We also commend our readers to David Barrows' page 1 report on the actions of the police (which can be accessed from our home page by clicking on the May issue lead stories link). He was on the scene and interviewed scores of persons who were caught up in the police dragnets. The despicable and mostly illegal actions of so many officers--and we don't much care if they were MPD or feds--cannot be allowed to go unchallenged. There were too many corroborated incidents of outright brutality, criminal negligence, wanton disregard of the rights of the legitimate press and of certified lawyers and observers, not to say anything of abused innocent citizens who were attempting to go to and from offices and shops downtown.

The city council was much too quick to issue its ringing resolution of praise for the work of the police department. It would have been wiser if the politicians had taken a wait and see approach. If they had, they would have wisely determined that they would have done themselves and their constituents a great favor to raise the serious questions that so many have been raising on behalf of the Constitution and our rights supposedly guaranteed by that document and the oath of office of law enforcers to adhere to it. They screwed up, plain and simple.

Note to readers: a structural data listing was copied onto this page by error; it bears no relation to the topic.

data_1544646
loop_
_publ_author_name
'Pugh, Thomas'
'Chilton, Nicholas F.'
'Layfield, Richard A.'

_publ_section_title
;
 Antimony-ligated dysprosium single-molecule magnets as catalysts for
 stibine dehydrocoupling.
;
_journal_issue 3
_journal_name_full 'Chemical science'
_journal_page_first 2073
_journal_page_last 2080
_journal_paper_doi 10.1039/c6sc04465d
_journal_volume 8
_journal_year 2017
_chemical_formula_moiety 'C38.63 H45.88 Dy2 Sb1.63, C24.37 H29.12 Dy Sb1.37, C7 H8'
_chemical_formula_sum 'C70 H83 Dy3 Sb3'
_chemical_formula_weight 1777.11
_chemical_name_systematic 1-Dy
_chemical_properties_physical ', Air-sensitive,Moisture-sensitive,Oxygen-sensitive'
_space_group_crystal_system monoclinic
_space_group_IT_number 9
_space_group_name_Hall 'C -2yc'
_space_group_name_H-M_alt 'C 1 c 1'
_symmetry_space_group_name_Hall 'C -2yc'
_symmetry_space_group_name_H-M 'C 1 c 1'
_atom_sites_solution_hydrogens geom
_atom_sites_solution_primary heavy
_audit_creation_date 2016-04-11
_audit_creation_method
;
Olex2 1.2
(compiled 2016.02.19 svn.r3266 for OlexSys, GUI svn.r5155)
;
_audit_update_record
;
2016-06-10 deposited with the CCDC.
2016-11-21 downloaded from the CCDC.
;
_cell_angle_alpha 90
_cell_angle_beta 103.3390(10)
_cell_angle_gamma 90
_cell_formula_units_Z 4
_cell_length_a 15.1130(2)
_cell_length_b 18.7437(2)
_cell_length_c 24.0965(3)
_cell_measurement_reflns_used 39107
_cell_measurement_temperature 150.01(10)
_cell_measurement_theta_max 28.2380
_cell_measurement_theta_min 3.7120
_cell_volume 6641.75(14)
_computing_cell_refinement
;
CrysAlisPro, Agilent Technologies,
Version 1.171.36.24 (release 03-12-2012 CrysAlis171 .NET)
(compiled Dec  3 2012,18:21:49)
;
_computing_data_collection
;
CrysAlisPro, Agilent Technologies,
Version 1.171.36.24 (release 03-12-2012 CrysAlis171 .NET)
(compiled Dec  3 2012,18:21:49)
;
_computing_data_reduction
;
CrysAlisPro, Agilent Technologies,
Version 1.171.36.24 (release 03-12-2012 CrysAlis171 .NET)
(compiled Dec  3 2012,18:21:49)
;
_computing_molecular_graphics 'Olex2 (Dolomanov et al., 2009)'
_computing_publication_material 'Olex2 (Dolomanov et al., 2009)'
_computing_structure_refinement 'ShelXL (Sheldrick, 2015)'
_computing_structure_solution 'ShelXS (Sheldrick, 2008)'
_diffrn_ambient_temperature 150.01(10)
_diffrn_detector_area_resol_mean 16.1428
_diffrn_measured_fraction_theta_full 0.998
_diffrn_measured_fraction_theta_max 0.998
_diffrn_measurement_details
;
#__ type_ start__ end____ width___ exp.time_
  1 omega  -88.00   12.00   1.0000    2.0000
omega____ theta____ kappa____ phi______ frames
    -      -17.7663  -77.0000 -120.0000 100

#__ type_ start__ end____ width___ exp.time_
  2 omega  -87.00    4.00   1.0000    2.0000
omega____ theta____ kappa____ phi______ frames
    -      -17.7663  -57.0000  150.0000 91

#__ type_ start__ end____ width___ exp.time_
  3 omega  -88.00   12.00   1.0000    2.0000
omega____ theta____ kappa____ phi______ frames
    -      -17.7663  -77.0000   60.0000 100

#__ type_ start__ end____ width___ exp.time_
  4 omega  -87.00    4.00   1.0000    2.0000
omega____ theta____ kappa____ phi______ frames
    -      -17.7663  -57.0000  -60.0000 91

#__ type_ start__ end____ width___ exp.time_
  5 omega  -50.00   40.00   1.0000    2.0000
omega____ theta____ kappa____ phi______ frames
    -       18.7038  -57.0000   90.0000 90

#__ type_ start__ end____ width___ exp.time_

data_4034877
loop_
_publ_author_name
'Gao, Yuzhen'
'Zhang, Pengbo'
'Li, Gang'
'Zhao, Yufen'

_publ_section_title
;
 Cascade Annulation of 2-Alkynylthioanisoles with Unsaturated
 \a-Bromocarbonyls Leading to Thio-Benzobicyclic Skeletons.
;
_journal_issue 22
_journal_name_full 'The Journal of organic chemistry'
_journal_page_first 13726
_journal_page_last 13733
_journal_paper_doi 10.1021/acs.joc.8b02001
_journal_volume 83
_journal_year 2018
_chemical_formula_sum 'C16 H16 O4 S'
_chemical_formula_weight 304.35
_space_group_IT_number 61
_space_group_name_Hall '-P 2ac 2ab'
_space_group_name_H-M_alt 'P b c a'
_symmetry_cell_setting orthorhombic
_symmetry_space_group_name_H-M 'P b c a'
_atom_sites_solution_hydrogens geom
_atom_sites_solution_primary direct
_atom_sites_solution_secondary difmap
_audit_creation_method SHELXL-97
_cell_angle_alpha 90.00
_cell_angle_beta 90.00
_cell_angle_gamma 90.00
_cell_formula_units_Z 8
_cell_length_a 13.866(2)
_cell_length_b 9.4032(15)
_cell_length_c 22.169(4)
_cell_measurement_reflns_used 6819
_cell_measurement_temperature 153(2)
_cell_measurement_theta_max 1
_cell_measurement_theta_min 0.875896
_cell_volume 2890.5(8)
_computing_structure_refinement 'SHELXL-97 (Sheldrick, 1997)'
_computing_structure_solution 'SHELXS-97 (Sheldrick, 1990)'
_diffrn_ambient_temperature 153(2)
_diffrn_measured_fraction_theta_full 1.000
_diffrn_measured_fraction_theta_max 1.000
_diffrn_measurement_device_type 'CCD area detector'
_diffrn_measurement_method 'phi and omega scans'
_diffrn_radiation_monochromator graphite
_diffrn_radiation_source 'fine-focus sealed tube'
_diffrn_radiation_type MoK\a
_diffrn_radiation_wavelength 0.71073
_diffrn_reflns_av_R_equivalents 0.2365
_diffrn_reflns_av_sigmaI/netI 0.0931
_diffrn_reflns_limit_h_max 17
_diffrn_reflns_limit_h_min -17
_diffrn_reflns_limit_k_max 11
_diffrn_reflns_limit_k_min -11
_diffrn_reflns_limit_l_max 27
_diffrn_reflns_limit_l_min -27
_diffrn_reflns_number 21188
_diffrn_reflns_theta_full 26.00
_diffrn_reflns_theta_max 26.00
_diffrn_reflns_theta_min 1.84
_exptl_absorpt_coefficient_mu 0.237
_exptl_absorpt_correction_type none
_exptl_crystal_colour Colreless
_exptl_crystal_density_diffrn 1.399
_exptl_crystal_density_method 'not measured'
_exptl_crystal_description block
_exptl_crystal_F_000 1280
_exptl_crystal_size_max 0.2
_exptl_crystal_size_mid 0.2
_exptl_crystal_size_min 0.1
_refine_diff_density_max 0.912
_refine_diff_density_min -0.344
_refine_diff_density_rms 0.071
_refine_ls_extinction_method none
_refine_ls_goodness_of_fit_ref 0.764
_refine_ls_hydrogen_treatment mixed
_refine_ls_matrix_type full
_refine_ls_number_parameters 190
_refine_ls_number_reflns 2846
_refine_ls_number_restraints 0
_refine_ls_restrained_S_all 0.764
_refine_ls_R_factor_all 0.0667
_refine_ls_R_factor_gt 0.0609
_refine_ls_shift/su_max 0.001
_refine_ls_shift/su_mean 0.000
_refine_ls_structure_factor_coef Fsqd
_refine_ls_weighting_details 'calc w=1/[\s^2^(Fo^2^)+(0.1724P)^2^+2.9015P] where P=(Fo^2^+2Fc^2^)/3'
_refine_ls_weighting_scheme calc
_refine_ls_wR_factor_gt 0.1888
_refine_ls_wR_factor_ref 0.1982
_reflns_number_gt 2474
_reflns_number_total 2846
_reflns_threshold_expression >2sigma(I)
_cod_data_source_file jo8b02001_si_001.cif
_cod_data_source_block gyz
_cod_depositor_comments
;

How horrible (and illegal) was some of the police behavior? If refusing to identify themselves, even punching out or covering up their badge numbers was not enough, how about the beatings for merely requesting those numbers or even looking at arresting officers? What about the threats made to women to be thrown in cells with "raping lesbians" and the attempts to intimidate volunteer legal counsel with remarks, as stated to lawyer Katya Komisaruk, "How are you going to feel when [they] hang themselves after being raped by those dykes in jail?"